On Sunday, formations from five brigades of the 807th stood at parade rest as their commanders addressed them. Bugno's wife and four children were among the 100 attending the morning ceremony at Fort Douglas.
While Stultz called Bugno "the right man for the right job at the right time," he credited the outgoing commander, Maj. Gen. L.P. Chang, also a doctor, for "visionary" leadership.
Chang led the 807th after a major reorganization in 2008, innovating by putting Army medical units on Navy ships, among other things, Stultz said.
Consequently, the 807th has swiftly transformed from a strategic reserve a force of last resort to a ready operational force, he said.
"If you're a radiology technologist in a hospital, I don't have to train you to be a radiology technologist in uniform. I just have to train you how to do it in Afghanistan," said Stultz. "You're epitomizing what the army of 2020 is going to be. You're already there."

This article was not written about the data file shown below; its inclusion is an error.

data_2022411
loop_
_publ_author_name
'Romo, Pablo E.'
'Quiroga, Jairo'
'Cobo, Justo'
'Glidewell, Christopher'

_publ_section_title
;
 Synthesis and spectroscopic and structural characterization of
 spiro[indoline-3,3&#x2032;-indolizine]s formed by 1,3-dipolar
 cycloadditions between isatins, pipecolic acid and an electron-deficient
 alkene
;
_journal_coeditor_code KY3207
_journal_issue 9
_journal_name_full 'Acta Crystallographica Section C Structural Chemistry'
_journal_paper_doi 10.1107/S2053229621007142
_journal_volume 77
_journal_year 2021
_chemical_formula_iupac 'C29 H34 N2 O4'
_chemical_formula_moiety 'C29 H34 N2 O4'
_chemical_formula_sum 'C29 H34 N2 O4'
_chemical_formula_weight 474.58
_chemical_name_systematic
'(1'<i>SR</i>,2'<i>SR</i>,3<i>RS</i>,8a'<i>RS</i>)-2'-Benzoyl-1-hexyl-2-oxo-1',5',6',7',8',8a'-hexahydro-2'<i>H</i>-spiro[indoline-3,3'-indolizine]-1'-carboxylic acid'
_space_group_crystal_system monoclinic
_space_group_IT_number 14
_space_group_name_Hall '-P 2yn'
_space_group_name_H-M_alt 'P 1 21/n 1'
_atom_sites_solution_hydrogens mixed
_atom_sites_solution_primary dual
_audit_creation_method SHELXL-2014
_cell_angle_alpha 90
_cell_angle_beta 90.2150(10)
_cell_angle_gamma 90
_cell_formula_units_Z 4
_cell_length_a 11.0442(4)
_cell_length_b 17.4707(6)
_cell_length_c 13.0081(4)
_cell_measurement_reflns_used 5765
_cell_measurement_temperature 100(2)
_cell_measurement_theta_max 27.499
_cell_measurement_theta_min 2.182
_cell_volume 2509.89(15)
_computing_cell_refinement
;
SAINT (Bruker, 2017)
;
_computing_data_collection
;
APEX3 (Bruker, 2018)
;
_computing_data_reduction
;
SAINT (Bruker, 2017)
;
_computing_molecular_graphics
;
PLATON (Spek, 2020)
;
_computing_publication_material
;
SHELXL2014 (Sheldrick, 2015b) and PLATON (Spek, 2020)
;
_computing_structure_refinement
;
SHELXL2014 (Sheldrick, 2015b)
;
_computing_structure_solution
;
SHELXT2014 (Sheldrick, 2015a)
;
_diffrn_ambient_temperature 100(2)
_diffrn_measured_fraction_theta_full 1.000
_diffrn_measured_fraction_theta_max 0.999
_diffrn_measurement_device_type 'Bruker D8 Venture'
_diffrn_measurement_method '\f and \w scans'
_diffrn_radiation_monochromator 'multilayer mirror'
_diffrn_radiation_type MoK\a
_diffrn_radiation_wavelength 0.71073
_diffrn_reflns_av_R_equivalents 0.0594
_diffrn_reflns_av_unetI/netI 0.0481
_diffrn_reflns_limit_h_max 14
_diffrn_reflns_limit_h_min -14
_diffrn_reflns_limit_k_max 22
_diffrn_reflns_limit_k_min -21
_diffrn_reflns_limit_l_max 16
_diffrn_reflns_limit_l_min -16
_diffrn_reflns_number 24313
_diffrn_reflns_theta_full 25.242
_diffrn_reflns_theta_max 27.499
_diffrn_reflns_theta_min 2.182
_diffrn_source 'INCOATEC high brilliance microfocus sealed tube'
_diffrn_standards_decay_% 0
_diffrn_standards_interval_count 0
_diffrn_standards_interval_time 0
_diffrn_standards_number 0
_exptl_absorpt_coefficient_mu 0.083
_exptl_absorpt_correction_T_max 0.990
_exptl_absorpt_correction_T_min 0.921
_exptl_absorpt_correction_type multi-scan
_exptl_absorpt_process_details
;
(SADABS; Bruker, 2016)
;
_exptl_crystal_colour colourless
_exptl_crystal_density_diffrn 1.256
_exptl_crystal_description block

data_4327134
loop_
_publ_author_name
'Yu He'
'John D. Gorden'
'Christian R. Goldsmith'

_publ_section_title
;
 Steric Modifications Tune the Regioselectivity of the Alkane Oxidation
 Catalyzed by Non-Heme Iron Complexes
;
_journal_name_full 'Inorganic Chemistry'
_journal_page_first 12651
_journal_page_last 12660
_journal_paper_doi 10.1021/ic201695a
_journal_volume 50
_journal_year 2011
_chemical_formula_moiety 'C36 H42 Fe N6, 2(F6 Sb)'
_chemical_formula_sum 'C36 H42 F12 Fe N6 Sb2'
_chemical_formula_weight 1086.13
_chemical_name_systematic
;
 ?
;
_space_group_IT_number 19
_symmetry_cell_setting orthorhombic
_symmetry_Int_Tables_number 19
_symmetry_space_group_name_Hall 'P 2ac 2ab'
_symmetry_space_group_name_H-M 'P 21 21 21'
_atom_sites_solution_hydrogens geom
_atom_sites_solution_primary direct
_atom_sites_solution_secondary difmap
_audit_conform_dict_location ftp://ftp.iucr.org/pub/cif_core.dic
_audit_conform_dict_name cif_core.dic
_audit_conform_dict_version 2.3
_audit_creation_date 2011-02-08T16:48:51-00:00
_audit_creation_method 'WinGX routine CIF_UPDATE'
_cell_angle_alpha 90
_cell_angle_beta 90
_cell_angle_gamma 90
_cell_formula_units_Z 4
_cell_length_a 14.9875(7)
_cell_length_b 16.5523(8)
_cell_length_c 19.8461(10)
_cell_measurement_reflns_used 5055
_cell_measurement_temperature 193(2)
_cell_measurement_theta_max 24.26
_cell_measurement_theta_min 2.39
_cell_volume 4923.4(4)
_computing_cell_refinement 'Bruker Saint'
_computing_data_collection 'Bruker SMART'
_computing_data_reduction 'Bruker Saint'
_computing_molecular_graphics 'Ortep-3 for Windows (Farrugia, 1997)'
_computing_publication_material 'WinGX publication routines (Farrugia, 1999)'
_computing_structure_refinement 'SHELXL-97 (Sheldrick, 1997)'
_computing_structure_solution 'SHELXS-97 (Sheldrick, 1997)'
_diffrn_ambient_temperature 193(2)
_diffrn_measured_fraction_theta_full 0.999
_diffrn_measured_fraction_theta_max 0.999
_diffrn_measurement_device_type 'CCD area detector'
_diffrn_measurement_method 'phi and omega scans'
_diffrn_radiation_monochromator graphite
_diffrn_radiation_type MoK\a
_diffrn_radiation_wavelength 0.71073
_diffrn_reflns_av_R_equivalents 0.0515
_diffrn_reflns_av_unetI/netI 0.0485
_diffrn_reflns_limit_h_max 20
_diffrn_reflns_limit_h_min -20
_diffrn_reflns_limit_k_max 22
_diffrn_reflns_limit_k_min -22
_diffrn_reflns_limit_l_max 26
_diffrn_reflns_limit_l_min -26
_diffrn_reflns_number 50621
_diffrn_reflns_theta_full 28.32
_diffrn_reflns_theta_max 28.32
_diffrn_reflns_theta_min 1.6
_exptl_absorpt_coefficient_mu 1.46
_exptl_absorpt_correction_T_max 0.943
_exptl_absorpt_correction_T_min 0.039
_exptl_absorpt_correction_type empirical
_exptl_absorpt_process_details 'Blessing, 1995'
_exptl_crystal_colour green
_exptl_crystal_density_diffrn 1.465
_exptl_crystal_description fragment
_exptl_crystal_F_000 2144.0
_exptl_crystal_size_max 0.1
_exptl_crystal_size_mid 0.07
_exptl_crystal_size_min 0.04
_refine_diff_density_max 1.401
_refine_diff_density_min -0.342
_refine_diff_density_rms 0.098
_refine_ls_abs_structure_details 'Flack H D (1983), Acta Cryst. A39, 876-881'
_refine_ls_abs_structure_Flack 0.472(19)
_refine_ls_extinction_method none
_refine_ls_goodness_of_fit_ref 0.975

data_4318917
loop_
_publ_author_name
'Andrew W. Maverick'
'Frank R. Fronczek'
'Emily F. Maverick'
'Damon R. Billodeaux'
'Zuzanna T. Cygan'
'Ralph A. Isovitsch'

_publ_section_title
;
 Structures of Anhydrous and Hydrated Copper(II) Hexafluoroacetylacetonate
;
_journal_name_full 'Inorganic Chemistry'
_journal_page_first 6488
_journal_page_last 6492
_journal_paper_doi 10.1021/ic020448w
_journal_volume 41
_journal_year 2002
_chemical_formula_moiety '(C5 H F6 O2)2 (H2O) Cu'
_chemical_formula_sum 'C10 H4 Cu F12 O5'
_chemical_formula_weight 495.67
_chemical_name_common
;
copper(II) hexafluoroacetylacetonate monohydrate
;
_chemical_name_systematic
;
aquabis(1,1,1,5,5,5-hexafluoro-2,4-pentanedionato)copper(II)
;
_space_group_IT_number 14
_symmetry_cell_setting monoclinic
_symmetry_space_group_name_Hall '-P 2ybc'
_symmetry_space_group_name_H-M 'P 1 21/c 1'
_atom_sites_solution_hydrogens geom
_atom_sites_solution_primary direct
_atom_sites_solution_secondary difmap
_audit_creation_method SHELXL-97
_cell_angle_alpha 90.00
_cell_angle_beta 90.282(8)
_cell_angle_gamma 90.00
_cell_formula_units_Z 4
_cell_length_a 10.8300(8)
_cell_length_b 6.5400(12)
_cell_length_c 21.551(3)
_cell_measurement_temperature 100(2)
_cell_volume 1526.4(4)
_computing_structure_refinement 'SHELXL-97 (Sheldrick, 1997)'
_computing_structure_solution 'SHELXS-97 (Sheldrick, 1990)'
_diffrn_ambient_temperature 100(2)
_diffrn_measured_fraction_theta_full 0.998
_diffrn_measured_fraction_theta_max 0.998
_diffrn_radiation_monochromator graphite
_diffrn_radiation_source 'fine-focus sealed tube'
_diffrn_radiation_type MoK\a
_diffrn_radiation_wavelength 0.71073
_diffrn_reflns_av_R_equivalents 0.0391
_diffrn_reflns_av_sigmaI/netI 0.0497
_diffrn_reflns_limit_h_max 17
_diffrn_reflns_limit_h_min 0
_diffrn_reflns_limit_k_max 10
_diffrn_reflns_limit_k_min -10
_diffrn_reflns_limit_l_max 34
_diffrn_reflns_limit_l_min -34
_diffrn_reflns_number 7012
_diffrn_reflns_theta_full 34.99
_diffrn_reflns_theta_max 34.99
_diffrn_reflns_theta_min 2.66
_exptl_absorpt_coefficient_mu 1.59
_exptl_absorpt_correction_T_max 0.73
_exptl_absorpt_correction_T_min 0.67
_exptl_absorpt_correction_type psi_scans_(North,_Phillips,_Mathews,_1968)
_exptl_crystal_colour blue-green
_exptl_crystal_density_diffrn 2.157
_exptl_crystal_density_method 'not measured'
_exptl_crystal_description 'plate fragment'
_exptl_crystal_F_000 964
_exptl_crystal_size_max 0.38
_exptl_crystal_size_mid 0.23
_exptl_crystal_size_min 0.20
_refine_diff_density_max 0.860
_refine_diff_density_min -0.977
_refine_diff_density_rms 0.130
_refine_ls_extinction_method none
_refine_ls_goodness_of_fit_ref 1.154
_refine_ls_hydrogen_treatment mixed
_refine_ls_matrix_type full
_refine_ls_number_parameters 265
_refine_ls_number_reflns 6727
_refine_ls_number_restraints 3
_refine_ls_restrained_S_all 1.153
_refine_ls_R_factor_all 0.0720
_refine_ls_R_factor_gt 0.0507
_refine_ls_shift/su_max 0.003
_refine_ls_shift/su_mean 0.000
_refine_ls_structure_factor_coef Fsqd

Chang said that since 2008, the 807th has mobilized 67 units, or nearly 3,000 soldiers. The native of Hong Kong is retiring this month after 31 years in the reserves. "I can tell you, this could only happen in America," he said.
Bugno reviewed the history of the 807th, which began in England as a medical service detachment in 1944, but urged his soldiers to look forward.
"It's a beautiful law of life that if you stand still, you die," he said. "807th, look back with pride, move out and break new ground."
The 807th provides general, surgical, dental, ambulance, behavioral health, preventive maintenance and veterinary support to Army units and to civilians. About 500 of its soldiers serve in units in Utah.
While it goes on missions throughout the world, the 807th is the dedicated medical support to Southern Command, which is responsible for operations throughout Central and South America and the Caribbean nations.